“We have to address the key trigger of the problem, which is this new presidential system, which is unique to Turkey. Our institutions are now paralysed. We need to rebuild our system by introducing a rule-based system in line with universal law, separation of powers, checks and balances. Otherwise, I believe the current system will self-terminate,” Yilmaz says.

Mozambique’s debt crisis

Mozambique is hoping to secure billions of dollars for reconstruction after the devastation of cyclones Idai and Kenneth. Cyclone Idai alone left more than 600 people dead and about 1.8 million people in need.

According to the United Nations, Mozambique needs $3.2bn for post-cyclone reconstruction. The International Monetary Fund (IMF) says growth could slow to at least 1.8 percent from 3.5 percent from losses to agriculture, transport and communications. Food shortages in Beira, one of the hardest-hit cities, and surrounding areas could push prices up 8.5 percent from 5.5 percent.

Mozambique’s debt crisis

Mozambique’s port of Beira is an important hub for the country, as well as for neighbouring Malawi and Zimbabwe. But it is not operating right now. And according to the finance ministry, most homes, hospitals and schools had suffered large-scale destruction.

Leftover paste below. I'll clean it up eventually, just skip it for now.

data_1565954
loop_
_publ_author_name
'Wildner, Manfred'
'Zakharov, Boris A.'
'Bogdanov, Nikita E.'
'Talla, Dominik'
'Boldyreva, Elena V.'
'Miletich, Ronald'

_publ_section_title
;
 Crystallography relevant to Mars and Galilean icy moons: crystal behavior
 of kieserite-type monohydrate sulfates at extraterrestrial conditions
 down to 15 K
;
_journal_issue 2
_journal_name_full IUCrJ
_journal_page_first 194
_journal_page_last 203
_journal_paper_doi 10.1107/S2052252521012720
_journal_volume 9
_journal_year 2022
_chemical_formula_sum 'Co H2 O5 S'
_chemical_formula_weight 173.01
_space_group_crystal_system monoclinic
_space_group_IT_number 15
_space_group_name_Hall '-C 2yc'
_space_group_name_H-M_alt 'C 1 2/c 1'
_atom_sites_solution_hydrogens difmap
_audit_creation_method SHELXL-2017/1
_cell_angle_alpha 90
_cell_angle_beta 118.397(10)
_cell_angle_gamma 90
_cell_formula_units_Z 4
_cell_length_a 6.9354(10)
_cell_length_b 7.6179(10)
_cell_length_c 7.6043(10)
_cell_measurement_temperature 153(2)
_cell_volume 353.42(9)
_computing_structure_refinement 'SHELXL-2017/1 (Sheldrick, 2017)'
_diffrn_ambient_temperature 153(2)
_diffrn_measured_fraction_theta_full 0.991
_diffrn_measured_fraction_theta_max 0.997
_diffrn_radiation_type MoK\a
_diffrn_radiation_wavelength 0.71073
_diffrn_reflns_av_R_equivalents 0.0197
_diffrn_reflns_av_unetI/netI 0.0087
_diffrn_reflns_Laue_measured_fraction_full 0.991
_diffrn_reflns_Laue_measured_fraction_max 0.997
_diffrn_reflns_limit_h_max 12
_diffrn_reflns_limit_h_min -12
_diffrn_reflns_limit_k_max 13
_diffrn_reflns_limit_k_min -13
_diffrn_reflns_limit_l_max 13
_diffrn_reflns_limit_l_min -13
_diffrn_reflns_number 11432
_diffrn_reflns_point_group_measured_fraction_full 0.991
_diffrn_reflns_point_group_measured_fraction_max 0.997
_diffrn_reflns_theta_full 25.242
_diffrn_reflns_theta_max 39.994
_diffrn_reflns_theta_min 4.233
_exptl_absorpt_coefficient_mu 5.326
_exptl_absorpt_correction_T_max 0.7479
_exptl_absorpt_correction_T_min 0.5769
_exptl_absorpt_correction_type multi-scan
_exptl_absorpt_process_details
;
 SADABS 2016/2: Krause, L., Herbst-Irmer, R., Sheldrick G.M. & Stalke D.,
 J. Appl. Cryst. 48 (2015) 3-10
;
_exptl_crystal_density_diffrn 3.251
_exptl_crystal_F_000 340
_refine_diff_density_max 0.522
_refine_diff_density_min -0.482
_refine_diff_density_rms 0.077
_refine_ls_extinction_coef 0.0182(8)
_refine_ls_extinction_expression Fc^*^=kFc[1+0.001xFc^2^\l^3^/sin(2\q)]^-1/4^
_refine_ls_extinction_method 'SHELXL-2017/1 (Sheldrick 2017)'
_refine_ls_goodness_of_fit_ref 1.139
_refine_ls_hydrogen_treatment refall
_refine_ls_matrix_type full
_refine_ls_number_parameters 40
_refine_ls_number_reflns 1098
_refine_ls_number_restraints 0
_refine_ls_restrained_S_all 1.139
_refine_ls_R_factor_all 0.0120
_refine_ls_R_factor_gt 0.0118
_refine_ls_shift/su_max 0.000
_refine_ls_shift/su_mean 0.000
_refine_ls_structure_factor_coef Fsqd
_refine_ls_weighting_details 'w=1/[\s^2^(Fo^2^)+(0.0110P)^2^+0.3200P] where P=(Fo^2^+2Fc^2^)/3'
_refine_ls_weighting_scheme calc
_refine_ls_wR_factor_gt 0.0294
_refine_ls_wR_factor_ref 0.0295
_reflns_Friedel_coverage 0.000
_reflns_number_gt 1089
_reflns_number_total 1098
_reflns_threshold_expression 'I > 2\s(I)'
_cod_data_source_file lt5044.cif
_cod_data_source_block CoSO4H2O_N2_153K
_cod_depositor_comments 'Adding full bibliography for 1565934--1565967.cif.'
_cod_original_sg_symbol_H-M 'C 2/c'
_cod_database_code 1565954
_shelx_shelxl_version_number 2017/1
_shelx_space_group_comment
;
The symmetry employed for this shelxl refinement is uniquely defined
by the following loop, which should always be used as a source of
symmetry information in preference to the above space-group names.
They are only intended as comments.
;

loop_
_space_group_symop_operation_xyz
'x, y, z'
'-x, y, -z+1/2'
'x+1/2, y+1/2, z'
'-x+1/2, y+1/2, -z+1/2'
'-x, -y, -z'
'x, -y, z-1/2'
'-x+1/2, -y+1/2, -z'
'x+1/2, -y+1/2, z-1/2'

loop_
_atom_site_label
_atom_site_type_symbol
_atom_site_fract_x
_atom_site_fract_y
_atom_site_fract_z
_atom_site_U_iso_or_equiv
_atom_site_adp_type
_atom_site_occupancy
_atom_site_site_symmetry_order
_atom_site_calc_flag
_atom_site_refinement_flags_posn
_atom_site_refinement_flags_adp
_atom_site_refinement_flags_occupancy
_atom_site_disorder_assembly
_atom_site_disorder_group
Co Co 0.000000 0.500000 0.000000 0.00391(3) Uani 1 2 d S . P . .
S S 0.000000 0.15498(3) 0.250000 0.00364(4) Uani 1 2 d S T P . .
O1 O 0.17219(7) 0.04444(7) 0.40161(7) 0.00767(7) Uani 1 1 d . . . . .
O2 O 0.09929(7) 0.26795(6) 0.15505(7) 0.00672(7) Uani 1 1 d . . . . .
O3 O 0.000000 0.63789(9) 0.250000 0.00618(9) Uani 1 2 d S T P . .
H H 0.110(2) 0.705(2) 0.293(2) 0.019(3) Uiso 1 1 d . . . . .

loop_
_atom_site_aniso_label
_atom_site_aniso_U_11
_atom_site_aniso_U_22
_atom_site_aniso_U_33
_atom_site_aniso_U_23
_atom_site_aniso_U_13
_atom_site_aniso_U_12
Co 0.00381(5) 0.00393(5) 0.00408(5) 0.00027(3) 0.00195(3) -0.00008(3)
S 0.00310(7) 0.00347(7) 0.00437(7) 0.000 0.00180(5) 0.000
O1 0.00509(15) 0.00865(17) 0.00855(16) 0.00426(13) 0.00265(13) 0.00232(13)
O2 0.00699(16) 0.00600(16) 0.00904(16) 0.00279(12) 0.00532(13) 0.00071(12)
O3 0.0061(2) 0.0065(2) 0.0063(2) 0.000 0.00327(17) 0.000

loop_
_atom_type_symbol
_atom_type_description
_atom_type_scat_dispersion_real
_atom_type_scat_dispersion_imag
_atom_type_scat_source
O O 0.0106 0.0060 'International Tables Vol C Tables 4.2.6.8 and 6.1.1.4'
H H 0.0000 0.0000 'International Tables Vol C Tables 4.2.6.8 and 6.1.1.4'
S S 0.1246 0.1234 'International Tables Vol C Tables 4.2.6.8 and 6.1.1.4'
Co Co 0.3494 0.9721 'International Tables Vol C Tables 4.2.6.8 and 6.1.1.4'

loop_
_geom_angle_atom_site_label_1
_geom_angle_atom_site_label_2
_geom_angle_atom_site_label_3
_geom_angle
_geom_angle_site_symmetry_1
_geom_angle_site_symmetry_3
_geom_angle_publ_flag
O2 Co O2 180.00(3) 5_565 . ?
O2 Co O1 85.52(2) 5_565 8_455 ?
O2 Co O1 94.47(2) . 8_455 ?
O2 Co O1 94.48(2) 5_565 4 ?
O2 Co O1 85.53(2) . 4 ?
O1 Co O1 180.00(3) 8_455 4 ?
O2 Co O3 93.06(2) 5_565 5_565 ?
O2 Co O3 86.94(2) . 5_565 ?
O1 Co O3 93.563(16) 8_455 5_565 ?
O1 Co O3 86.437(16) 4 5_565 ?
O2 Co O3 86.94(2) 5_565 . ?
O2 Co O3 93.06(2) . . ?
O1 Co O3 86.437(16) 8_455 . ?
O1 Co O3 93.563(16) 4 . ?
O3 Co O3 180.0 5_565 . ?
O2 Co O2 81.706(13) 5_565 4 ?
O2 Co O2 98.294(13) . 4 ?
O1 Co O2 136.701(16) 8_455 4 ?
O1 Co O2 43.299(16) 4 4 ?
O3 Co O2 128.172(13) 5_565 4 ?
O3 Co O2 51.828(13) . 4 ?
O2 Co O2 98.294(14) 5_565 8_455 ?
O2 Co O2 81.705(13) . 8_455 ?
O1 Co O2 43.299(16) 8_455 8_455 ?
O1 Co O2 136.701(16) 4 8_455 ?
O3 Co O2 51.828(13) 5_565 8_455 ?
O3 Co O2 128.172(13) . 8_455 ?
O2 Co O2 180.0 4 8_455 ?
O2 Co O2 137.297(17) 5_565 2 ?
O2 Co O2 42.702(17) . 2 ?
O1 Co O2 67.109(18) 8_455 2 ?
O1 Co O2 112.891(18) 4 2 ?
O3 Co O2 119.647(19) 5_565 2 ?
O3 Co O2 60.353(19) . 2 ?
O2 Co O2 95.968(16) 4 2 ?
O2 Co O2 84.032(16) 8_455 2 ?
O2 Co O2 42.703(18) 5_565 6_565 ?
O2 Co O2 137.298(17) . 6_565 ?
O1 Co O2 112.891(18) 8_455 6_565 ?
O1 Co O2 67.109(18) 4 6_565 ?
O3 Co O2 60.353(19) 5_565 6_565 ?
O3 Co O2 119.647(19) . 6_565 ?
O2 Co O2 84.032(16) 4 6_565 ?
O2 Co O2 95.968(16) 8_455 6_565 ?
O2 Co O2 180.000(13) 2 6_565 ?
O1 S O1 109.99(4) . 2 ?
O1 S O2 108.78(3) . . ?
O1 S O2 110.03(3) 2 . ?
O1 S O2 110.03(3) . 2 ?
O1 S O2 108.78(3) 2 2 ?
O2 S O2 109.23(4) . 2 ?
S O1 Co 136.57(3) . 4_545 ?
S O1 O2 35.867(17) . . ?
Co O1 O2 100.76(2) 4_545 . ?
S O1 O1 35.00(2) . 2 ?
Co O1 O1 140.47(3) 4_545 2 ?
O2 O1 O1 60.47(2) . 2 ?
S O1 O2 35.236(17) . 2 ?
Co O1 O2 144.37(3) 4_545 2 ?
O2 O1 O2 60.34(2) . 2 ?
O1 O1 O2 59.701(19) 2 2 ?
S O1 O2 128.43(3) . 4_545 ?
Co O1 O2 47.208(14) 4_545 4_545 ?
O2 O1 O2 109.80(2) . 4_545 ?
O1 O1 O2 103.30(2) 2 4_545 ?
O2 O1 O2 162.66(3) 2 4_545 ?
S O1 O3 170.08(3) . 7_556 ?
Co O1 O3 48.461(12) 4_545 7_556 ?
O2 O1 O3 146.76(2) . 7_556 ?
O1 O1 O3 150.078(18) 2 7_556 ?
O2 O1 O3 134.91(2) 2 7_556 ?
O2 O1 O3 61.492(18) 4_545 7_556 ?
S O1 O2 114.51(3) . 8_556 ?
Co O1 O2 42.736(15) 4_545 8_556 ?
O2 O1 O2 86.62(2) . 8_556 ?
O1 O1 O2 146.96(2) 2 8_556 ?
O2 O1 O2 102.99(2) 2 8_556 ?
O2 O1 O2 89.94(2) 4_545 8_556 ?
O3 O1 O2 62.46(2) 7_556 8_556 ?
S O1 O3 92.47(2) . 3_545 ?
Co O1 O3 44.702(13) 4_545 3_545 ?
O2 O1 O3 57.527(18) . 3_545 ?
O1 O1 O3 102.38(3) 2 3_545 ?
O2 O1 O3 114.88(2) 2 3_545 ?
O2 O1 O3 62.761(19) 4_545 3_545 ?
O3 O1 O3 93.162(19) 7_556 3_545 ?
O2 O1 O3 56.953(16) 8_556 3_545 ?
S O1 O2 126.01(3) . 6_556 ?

A debt crisis has complicated Mozambique’s finances.

In 2016, it admitted to $1.4bn in undisclosed funding. That prompted the IMF to cut off support, triggering a currency collapse and debt default. It has little hope of repaying the debt.

In 2017, the debt-to-GDP ratio was 112 percent. By 2022, the IMF forecasts that it could climb to over 130 percent. But the country is resource rich. It hopes to become the next liquified natural gas powerhouse. By 2025, Mozambique is on track to invest $128bn. But it would still be many many years before it gets over its debt crisis and begins to reap the benefit of the gas.

Anish Kapadia, managing director of Akap Energy, says, “some of the debt was clearly fraudulently issued and then you’ve got the more conventional eurobonds that were issued as well. In terms of that fraudulently issued debt, there’s a good chance that Mozambique may be able to get that written off …”

“In terms of the eurobond issue, I think it makes sense for the Mozambique government to come to some kind of an agreement with the debt holders to move forward because the main thing is that Mozambique needs to be in a position where it can raise further debt going forward from really benefit from the full potential of the LNG projects in the country.”

Also on this episode of Counting the Cost:

US-China trade war: As the US and China battle over tariffs, President Donald Trump asks US companies to manufacture their products locally. But due to higher labour costs, a shortage of manufacturing expertise and lack of infrastructure, many of the items are made in China, as Rob Reynolds reports from Chatsworth, California.

Huawei: Chinese telecommunications giant Huawei is trying to speed up a lawsuit it has filed against the US government, its latest move to block Washington’s efforts to contain the company on what the US says are national security concerns, as Adrian Brown reports from Shenzhen.